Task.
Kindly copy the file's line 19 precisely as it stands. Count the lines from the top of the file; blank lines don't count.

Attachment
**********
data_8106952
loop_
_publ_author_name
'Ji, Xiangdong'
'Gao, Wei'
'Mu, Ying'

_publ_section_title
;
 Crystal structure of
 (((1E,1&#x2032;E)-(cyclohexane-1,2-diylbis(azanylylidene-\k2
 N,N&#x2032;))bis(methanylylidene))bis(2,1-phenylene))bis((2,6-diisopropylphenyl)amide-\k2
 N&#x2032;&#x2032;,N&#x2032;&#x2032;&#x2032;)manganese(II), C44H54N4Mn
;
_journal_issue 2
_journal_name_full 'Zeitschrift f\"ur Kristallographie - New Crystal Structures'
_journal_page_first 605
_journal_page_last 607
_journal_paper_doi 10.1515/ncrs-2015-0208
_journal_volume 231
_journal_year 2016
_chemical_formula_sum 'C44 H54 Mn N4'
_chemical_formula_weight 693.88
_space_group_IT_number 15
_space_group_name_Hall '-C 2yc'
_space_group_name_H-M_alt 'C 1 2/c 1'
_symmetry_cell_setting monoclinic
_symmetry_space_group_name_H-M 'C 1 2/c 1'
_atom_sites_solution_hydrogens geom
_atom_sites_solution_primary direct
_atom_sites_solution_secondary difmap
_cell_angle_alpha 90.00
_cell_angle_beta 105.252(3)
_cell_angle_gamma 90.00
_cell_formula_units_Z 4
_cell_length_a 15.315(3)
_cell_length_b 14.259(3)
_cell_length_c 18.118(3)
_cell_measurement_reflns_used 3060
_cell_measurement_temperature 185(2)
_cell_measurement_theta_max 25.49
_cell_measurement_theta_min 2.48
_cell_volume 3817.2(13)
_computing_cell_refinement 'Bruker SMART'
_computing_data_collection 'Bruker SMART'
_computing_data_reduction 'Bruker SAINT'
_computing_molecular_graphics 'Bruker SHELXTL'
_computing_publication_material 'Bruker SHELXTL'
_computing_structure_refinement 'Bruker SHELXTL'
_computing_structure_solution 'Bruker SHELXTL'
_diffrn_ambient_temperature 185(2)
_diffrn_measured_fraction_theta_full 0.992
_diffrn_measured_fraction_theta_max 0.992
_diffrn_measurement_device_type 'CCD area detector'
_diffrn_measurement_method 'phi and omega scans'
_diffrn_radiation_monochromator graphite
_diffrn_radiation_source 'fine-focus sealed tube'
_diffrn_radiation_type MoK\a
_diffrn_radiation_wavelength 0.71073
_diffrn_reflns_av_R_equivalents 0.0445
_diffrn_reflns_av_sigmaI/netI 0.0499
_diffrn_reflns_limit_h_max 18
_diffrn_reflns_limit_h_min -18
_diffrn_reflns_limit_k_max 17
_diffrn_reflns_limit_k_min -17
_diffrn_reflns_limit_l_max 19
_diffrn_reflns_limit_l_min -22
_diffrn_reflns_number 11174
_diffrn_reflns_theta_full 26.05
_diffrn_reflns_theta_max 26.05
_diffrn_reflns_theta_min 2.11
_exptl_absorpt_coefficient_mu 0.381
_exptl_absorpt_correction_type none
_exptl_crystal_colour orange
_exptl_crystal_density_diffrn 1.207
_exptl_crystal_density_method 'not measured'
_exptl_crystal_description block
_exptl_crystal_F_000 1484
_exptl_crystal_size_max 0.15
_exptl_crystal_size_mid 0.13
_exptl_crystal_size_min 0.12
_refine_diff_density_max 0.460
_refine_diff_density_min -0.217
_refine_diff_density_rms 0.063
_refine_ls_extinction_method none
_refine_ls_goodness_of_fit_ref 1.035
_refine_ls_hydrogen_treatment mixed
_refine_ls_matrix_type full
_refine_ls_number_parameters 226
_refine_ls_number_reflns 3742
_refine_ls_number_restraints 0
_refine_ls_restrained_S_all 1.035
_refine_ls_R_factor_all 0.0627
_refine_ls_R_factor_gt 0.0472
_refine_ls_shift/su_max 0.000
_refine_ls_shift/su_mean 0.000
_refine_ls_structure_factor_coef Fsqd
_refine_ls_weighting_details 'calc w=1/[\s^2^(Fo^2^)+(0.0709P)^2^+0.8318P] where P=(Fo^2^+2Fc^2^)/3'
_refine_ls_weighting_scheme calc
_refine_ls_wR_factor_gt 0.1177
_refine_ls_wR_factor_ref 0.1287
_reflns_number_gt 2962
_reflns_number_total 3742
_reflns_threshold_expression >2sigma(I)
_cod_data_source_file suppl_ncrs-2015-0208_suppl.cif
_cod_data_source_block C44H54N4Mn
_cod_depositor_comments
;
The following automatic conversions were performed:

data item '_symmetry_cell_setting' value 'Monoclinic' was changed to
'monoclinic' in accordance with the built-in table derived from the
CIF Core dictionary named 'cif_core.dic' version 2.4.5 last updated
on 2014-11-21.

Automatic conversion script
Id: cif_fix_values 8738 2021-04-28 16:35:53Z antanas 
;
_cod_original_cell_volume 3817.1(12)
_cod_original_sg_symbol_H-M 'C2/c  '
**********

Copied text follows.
_journal_volume 231